“Routines help you function better, and then things get a whole lot easier,” said Brooke Lockwood-Cole, a local therapist in Burlington with 30 years of experience as a licensed mental health counselor. She emphasized the holistic approach to self-care, and identified crucial activities like exercise, mindfulness, and getting quality sleep.

Exercise
Exercise is “number one” to ensure students are in the correct mindset, feel healthy and capable, and take a break from worrying about their stressors, Lockwood-Cole said. “When students engage in physical activity there is a surge of serotonin and it makes you feel good about yourself, so it’s a centering thing,” Essentially exercise gets the juices in our brains flowing, thus promoting positive thoughts rather than lingering anxiety.

Some students use hobbies to reduce mental meltdowns. With a passion for dancing and contortionism, biology major Riley Sullivan ‘22 choreographs pieces using her six years of bending experience to uplift her spirits when academia drives her into overload. “I dance for class twice a week and I am getting credit for it. It’s so great,” said Sullivan.
Liam Galvin, mathematics major ‘20, often walks down to the Winooski dam, through the Gilbrooke reservation land, or around campus to escape from the academic environment. “I’ll start some homework and I’ll get kind of stressed because either it’s not going well or it’s just a lot of work, so I’ll take a break and clear my head to get some inspiration,” Galvin said.
Mindfulness Practices

Liam Galvin experienced sleep troubles his first year at college so he meditated before bed every night. Galvin reported, “I sit in the traditional meditation pose and count my breaths until I no longer focus on the numbers and let everything flow away,” he said.

Lockwood-Cole recommends meditation, breathing exercises, and counting because they are effective methods to calm the brain by focusing on the task at hand rather than the latter anxious, depressing or stressful thoughts. For example, when a student completes a breathing exercise of breathing in through the nose for four seconds, holding it for four, then breathing out through the mouth for four both the emotional and cognitive brain engage and tune into the activity of counting versus recurring thoughts.

Sullivan turns to friends when she needs to take a break. “Otherwise we’d burn out super quick,” she said. “We’ll put on a face mask or read a book.” She emphasized when she is less stressed the quality of her work goes up

Sleep
“Seeing as I have had several years of sleep problems I will never underestimate how valuable sleep is,” said Galvin who, in order to get to sleep, meditates by counting. Lockwood-Cole recommends students should not only try to meditate to wind down, but also consider putting down phones and shutting off television, especially violent content, before bed to allow the brain to relax. She also suggests students try aromatherapy, making chamomile tea and using apps such as Calm or listening to guided Youtube meditations to establish a nightly bedtime routine. Exercise, mindfulness practices, and getting into a routine all allow the brain to turn off more efficiently.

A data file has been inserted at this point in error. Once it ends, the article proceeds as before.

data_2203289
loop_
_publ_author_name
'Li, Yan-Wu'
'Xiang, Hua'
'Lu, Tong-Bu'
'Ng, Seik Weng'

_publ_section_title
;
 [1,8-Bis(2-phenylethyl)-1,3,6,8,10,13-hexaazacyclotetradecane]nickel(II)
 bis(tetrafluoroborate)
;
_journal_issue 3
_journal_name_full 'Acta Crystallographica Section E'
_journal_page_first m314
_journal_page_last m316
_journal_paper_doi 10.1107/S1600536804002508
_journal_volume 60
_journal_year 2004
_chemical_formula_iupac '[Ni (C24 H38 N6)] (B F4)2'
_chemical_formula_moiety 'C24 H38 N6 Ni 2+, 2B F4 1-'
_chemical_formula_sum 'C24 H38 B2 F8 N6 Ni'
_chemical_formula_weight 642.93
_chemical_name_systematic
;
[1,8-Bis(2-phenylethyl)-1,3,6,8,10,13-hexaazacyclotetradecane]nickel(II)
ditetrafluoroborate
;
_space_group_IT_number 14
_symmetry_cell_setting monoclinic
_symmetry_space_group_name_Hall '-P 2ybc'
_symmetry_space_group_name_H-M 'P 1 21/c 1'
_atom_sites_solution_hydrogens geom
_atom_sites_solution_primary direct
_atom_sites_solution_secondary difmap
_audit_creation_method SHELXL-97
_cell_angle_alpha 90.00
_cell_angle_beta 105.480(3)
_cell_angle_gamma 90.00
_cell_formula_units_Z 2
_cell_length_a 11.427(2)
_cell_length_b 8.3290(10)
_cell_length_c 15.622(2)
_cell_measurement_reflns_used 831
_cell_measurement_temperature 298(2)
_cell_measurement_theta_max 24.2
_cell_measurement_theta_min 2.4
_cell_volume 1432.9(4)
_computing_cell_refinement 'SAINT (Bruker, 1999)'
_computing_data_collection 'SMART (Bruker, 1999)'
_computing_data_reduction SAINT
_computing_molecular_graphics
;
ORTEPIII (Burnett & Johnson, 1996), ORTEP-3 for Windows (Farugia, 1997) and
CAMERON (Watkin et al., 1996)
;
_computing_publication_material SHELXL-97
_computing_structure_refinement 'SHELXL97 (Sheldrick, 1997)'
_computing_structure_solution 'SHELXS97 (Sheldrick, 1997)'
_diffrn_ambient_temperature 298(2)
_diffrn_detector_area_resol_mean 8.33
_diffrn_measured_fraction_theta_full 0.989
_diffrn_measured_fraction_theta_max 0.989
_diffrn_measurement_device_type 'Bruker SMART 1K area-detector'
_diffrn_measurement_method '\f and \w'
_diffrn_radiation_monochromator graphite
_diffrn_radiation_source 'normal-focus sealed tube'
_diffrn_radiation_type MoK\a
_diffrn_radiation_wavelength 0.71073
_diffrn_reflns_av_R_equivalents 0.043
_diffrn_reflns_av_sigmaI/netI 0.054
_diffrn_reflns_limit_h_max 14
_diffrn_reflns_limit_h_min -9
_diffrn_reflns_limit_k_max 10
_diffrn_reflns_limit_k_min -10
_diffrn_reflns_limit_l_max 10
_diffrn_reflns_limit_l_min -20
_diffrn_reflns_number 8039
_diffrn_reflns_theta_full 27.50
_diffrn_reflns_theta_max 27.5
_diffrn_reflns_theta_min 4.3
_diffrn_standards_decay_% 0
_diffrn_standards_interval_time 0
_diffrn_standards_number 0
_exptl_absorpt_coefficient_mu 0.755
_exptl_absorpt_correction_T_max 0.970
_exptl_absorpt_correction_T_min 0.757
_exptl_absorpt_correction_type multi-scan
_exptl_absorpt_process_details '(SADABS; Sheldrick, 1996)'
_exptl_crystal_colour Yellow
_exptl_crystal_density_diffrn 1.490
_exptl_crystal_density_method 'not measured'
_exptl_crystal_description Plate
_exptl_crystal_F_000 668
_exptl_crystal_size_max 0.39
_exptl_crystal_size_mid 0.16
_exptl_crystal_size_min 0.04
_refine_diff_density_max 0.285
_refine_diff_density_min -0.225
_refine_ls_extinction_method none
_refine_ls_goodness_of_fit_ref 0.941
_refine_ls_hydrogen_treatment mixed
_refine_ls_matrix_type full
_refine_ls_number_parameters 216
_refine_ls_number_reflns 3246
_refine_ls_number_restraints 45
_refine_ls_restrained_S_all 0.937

Establishing a Routine
Galvin said his days are almost entirely scheduled which allows him free time to “say yes to almost anything on the weekends.” He ultimately reached this breakthrough by blocking out periods of time to complete his homework.

“It stresses me out not that I have a lot of work to do but that I am not organizing it as well as I could be,” Sullivan admitted. Where Galvin achieved his routine itinerary through repetition of his weekly events, Sullivan utilizes a written approach to create an agenda of her assignments. “I will sit down and make a list of everything I need to do and a timeline of when I should get things done. I’ll start by doing the easiest part so I will have motivation to do the harder parts,” she said.

Lockwood-Cole said the brain enters sleep more efficiently if students do just a few routine tasks. Her suggestions include planning ahead, going to places which prompt better study habits such as the library, and using an agenda book to write down assignments and their time commitment. She also advocates writing in a journal so the brain focus on sleeping rather than ponder ambiguous tasks. “Once students get into a routine they can feel centered and more in control,” said Lockwood-Cole. Not only can routines help students with physical health in the sense of losing less sleep, they can improve mental and emotional health by serving as a backbone of security and consistency in a college student’s life.

Criminology, health science, and public health offer alternatives

By Meg Friel, Executive Editor

In addition to eager first years and a trickle of new staff, three new faces are moving into St. Michael’s College this year: the majors of public health, health science, and criminology, along with a change in the studio art major.